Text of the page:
To use most packages on the SciNet machines - including any of the compilers - , you will have to use the `module' command. The command module load some-package will set your environment variables (PATH, LD_LIBRARY_PATH, etc) to include the default version of that package. module load some-package/specific-version will load a specific version of that package. This makes it very easy for different users to use different versions of compilers, MPI versions, libraries etc.

Note that to use even the gcc compilers you will have to do

$ module load gcc

but in fact you probably should use the intel compilers installed on this system as they often produce faster executables (and occasionally, much faster.)

A list of the installed software and more information on using the module command is available in Software & Libraries. Or, when logged in to the gpc, you can see all available modules on the system by typing

$ module avail

To load a module (for example, the default version of the intel compilers)

$ module load intel

To unload a module

$ module unload intel

To unload all modules

$ module purge

To list all loaded modules

$ module list

These commands should go in your submission scripts to make sure you are using the correct packages. It is possible to load them in your .bashrc files as well, but this is generally not recommended (see Important .bashrc guidelines), especially if you routinely have to flip back and forth between modules.

Note that a module load command only sets the environment variables in your current shell (and any subprocesses that the shell launches). It does not affect other shell environments; in particular, a queued job that is running is unaffected by you interactively loading a module, and conversely you loading a module at the prompt and then submitting a job does not ensure that the module is loaded when the job runs. To ensure that a module is loaded when a job runs, be sure to put your module load command in your job submission script.

Again more information on modules, and how to resolve dependencies between modules can be found on the Software & Libraries page.


The intel compilers are icc/icpc/ifort for C/C++/Fortran, and are available with the default module "intel". The intel compilers are recommended over the GNU compilers. Documentation about icpc is available at The Intel compilers accept many of the options that the GNU compilers accept, but tend to produce faster programs on our system. If, for some reason, you really need the GNU compilers, the latest version of the GNU compiler collection (currently 4.4.0) is available by loading the "gcc" module, with gcc/g++/gfortran for C/C++/Fortran. Coarray fortran is support by the intel compilers from version 12 upwards and by the GNU fortran compiler version 5.2.0. Note that the f77/g77 compilers are not supported, but the available fortran compilers are able to compile fortran 77.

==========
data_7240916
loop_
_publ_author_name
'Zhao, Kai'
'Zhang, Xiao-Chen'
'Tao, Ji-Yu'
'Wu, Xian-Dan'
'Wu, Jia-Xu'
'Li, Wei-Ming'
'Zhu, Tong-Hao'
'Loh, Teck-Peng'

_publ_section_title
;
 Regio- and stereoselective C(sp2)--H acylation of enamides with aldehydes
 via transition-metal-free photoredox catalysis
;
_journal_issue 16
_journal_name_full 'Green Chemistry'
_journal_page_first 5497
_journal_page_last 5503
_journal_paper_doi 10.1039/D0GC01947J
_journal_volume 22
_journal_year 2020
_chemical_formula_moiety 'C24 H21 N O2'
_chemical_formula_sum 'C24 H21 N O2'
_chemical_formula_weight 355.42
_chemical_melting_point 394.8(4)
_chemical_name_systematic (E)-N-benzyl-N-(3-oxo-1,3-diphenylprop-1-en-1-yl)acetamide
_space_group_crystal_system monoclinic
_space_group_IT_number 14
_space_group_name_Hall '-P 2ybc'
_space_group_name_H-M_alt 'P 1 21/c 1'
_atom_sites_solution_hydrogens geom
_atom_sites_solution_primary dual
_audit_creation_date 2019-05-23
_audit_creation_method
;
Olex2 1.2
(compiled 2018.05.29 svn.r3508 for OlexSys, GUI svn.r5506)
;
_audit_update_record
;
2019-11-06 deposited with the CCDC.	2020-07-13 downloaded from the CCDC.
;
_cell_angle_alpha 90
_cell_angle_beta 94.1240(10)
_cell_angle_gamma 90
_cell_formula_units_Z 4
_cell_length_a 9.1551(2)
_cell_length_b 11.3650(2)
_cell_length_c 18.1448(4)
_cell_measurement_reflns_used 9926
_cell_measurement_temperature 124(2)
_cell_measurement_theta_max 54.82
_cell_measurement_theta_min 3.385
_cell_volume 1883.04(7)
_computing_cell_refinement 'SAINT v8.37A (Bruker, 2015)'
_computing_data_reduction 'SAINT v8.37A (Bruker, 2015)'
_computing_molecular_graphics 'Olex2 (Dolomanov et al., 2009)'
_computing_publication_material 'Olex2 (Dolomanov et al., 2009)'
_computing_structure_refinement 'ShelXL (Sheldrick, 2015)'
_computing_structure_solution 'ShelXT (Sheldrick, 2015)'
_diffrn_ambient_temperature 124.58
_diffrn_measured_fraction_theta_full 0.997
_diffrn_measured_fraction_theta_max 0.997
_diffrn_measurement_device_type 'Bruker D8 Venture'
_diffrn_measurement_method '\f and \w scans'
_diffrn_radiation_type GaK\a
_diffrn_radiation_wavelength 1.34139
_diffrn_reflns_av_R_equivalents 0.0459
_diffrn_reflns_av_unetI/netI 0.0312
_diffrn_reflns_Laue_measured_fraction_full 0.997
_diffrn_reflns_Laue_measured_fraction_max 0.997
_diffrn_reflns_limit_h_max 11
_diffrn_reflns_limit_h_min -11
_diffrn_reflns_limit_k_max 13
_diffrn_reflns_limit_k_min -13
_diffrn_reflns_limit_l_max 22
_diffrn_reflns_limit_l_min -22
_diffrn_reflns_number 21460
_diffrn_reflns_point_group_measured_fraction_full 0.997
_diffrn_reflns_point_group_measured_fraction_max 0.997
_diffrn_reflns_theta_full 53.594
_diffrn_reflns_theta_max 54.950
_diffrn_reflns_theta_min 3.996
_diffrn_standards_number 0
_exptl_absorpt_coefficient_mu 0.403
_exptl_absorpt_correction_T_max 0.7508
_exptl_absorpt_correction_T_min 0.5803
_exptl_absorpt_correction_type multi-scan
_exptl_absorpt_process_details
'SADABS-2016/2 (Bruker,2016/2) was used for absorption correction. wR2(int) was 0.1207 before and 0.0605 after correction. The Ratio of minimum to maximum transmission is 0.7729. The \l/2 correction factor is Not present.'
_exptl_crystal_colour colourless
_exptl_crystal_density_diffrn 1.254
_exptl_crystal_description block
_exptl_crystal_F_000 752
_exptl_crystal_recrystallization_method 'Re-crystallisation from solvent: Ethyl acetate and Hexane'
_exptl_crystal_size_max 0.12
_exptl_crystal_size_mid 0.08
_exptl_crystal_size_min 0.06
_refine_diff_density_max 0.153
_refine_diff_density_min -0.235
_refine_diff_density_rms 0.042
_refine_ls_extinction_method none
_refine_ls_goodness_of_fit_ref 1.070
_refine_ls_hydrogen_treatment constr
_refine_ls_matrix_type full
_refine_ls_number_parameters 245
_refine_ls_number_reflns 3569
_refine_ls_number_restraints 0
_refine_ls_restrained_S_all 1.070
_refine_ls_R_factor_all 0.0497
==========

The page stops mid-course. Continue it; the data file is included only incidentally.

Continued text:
To ensure that the intel compilers are in your PATH and their libraries are in your LD_LIBRARY_PATH, use the command

$ module load intel/15.0.2

Optimize your code for the GPC machine using of at least the following compiler flags:

   -O3 -xHost

(or -O3 -march=native for the GNU compilers).

  • If your program uses openmp, add -fopenmp for GNU compilers.
  • If you get the warning feupdatreenv is not implemented, add -limf to the link line.
  • If you need to link in the MKL libraries, you are well advised to use the Intel(R) Math Kernel Library Link Line Advisor: for help in devising the list of libraries to link with your code. Note that this give the link line for the command prompt. When using this in Makefiles, replace $MKLPATH by ${MKLPATH}.
  • More questions about compiling? See the FAQ.